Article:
Eliza Newlin Carney

Eliza Newlin Carney is a weekly columnist at The American Prospect. Her email is ecarney@prospect.org.

 

Recent Articles

A White House Without Rules

AP Photo/Evan Vucci
AP Photo/Evan Vucci From left, White House director of Strategic Initiatives Christopher Liddell, Dell CEO Michael Dell, and General Dynamics CEO Phebe Novakovic listen as President Donald Trump speaks during a meeting with manufacturing executives at the White House in Washington. rules-logo-109_2.jpg S o many ethics complaints have now been lodged against the Trump administration that it’s getting hard to keep track. The billionaires running cabinet agencies, the White House advisers accused of self-dealing, and the president’s own failure to divest from his increasingly lucrative business holdings have all drawn so much notice that Americans may be tempted to tune out. But the story of Trump administration ethics conflicts is not going away, and every new revelation sheds disturbing light on a White House culture that celebrates self-enrichment, and that treats the president’s inner circle as literally exempt from the rules that lay out a precise code of conduct for executive...

Will the Koch Brothers Save Obamacare?

AP Photo/Phelan M. Ebenhack, File
AP Photo/Phelan M. Ebenhack, File Americans for Prosperity Foundation Chairman David Koch speaks in Orlando, Florida. rules-logo-109_2.jpg P rogressives campaigning to defend Barack Obama’s signature health-care law may find their biggest assist comes from the unlikeliest of allies: the billionaire industrialists Charles and David Koch and their conservative network. The Koch-funded group Americans for Prosperity, having spent tens of millions to oppose the Affordable Care Act, is now gearing up to throw more big money behind a campaign to block congressional Republicans’ health-care replacement bill. Deep-pocketed conservative groups such as the Club for Growth, FreedomWorks, and Heritage Action for America have also panned the House GOP health-care plan, and are mounting an aggressive counter-attack. Of course, right-leaning and progressive activists are assailing the House GOP bill unveiled this week for completely opposite reasons. Conservatives say the Republican bill, officially...

The FEC’s Open Hostilities, Dysfunction, and Intimidation Foreshadowed the Trump Era

Bill Clark/CQ Roll Call via AP Images
bill Clark/CQ Roll Call via AP Images Federal Election Commissioner Ann Ravel. rules-logo-109_2.jpg D emocrat Ann Ravel’s departure from the Federal Election Commission could set the stage for a shakeup that propels the agency away from mere dysfunction and into the realm of aggressive campaign-finance deregulation. The scathing “ Dysfunction and Deadlock ” report that Ravel released on leaving the commission makes it look as though the six-member FEC couldn’t possibly get any less effective than it is today. The percentage of substantive votes that ended in stalemate spiked from 2.9 percent in 2006 to 30 percent in 2016. Fines dropped from $5.5 million to $595,425 during that same window. Blatant campaign-finance violations on issues ranging from employee political coercion to the use of shell corporations and nonprofits to hide campaign spending went uninvestigated and unpunished. But the FEC’s failure to enforce the rules, while a longtime sore point for watchdogs, could start to...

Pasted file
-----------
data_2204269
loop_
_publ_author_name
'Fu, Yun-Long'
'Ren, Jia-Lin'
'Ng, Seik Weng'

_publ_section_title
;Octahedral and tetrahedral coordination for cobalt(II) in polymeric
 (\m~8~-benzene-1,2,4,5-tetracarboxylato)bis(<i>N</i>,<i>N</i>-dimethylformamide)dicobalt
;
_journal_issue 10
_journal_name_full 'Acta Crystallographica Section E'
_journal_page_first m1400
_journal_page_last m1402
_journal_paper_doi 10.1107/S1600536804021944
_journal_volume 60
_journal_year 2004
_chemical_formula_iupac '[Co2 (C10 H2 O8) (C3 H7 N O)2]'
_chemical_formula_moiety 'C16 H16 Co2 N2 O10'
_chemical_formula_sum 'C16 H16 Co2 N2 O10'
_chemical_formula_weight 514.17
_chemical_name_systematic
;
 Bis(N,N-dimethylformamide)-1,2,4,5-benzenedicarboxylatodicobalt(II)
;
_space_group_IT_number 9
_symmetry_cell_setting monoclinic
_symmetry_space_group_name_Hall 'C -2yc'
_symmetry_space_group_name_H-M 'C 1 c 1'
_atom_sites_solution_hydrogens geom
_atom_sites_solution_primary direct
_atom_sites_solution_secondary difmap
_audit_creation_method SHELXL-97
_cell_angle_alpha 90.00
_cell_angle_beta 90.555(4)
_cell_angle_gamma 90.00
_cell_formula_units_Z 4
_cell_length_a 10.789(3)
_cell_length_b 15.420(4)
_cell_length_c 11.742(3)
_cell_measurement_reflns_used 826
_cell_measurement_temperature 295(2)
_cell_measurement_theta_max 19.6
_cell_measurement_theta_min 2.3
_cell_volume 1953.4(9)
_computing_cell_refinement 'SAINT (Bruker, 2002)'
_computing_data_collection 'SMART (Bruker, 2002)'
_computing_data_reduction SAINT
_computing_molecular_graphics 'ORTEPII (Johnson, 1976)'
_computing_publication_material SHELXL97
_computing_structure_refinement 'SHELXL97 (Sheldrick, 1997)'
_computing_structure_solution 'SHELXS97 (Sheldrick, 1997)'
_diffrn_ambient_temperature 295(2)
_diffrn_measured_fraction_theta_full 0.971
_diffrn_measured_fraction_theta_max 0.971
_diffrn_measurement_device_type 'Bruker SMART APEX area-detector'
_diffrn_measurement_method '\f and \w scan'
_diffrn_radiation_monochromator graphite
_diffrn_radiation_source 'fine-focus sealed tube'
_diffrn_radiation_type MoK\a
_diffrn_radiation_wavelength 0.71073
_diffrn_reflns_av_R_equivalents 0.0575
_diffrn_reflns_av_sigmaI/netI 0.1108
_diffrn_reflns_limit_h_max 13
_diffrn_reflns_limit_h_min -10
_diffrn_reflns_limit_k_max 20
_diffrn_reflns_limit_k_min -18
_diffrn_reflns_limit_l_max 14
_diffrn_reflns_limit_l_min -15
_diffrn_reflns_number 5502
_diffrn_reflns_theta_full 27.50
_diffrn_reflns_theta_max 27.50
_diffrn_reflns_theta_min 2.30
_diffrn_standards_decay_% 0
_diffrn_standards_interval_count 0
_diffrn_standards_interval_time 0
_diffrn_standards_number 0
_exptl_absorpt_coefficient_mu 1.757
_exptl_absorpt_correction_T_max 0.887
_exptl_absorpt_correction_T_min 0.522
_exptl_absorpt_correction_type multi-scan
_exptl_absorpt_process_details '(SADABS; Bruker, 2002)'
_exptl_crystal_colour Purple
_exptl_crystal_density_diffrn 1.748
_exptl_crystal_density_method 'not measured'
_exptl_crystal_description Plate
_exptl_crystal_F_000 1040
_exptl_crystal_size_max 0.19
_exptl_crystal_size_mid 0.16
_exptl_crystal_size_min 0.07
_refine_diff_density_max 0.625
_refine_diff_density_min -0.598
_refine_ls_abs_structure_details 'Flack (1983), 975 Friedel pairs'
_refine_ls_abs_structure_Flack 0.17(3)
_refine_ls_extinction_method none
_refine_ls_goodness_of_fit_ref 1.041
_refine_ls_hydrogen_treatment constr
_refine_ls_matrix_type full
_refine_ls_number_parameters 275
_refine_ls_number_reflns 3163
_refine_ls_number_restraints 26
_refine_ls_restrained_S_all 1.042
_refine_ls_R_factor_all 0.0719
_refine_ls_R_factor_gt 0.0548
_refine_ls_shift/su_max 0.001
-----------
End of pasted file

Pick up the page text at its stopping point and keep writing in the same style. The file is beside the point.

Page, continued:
Trump’s Get-Rich-Quick Presidency

(Photo: AP/Riccardo Savi)
(Photo: AP/Riccardo Savi) O n Saturday, the Embassy of Kuwait plans to celebrate its National Day at the Trump International Hotel in Washington, D.C., one of the more than 500 businesses in roughly two dozen countries around the world owned by the president of the United States. Embassy officials have denied reports that they moved their celebrations to the president’s D.C. hotel under political pressure from the Trump Organization, even though they originally planned to hold their event at the Four Seasons in Georgetown. But even if the Kuwaitis chose Trump’s hotel for non-political reasons, their National Day venue epitomizes the ethical conflicts and legal peril that Trump cannot avoid as both president and owner of an international business conglomerate. Until now, Trump has brushed aside suggestions that he divest from his vast business holdings, arguing in essence that the president can do whatever he wants. While it’s technically true that federal ethics laws do not require...

Huge Demonstrations, Huge (Low-Dollar) Donations

AP Photo/Manuel Balce Ceneta
AP Photo/Manuel Balce Ceneta Martha Obermiller of Denver, right, chants during a rally protesting the immigration policies of President Donald Trump, near the White House in Washington, Saturday, Febuary 4, 2017. rules-logo-109_2.jpg I t will take months to establish whether Democrats can transform the grassroots energy that’s driving demonstrators to street protests, airports and town hall meetings into actual electoral gains. But by one measure, party leaders and their allies are already cashing in on a key ingredient of political clout: Money. Public reports do not yet show how much Democratic Party committees and political groups have raised since January, but organizers say the money is flowing in—much of it in low-dollar donations from first-time contributors. The Democratic Congressional Campaign Committee had a “record-smashing month” for an off-year election in January, says one aide, pulling in $4.1 million via digital fundraising alone. That’s twice the committee’s online...

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